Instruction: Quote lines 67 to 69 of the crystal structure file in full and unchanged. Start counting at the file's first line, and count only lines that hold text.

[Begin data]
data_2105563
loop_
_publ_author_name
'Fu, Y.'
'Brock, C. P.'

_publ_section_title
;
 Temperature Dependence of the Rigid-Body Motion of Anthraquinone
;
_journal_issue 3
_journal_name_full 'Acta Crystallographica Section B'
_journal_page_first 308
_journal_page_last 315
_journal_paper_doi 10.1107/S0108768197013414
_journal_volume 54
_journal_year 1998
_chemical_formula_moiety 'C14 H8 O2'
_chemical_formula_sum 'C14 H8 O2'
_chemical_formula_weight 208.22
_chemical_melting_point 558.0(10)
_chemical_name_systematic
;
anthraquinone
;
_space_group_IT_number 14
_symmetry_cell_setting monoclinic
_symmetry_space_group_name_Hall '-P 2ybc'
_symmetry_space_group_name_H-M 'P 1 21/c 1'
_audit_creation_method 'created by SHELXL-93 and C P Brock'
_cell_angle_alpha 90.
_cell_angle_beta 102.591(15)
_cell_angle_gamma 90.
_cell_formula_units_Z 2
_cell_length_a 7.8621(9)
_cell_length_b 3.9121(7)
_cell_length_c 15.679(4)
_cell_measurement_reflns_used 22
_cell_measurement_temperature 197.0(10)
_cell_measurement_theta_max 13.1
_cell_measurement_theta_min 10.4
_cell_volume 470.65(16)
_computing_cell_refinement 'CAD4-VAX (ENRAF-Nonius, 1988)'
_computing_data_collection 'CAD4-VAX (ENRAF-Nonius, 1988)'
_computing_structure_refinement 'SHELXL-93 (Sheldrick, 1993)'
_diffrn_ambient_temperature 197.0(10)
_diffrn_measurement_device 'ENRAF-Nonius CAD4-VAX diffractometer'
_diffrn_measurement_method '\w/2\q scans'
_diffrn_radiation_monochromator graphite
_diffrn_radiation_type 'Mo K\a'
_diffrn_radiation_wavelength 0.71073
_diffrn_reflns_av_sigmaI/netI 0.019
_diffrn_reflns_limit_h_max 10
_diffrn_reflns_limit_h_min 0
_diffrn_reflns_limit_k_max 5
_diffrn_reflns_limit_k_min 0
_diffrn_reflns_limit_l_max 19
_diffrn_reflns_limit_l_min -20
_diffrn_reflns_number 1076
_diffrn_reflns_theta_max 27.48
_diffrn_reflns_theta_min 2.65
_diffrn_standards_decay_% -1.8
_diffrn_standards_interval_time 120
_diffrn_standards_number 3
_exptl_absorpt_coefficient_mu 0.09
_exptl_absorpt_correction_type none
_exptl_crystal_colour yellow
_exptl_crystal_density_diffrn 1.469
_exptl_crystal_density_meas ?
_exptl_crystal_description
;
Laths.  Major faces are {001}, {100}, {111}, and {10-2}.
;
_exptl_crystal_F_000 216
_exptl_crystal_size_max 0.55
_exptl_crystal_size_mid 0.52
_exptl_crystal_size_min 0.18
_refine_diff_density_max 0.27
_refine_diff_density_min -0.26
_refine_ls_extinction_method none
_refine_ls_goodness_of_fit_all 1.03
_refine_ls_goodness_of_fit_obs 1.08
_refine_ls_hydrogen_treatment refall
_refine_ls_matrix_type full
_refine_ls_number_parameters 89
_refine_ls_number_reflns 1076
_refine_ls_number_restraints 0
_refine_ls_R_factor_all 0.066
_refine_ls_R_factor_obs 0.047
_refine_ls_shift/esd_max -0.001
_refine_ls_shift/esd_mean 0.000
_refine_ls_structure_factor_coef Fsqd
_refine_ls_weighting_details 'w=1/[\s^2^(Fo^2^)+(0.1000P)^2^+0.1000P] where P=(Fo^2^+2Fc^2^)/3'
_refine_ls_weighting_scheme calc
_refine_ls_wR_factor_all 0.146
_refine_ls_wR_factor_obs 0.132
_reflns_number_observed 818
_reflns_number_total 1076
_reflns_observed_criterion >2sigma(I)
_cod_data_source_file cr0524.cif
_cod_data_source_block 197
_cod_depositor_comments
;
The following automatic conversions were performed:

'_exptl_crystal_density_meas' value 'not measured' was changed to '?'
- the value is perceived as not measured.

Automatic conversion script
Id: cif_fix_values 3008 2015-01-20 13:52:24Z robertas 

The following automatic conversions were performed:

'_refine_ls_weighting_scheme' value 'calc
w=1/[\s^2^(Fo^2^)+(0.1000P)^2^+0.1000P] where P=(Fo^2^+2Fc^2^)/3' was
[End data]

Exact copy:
_exptl_crystal_density_diffrn 1.469
_exptl_crystal_density_meas ?
_exptl_crystal_description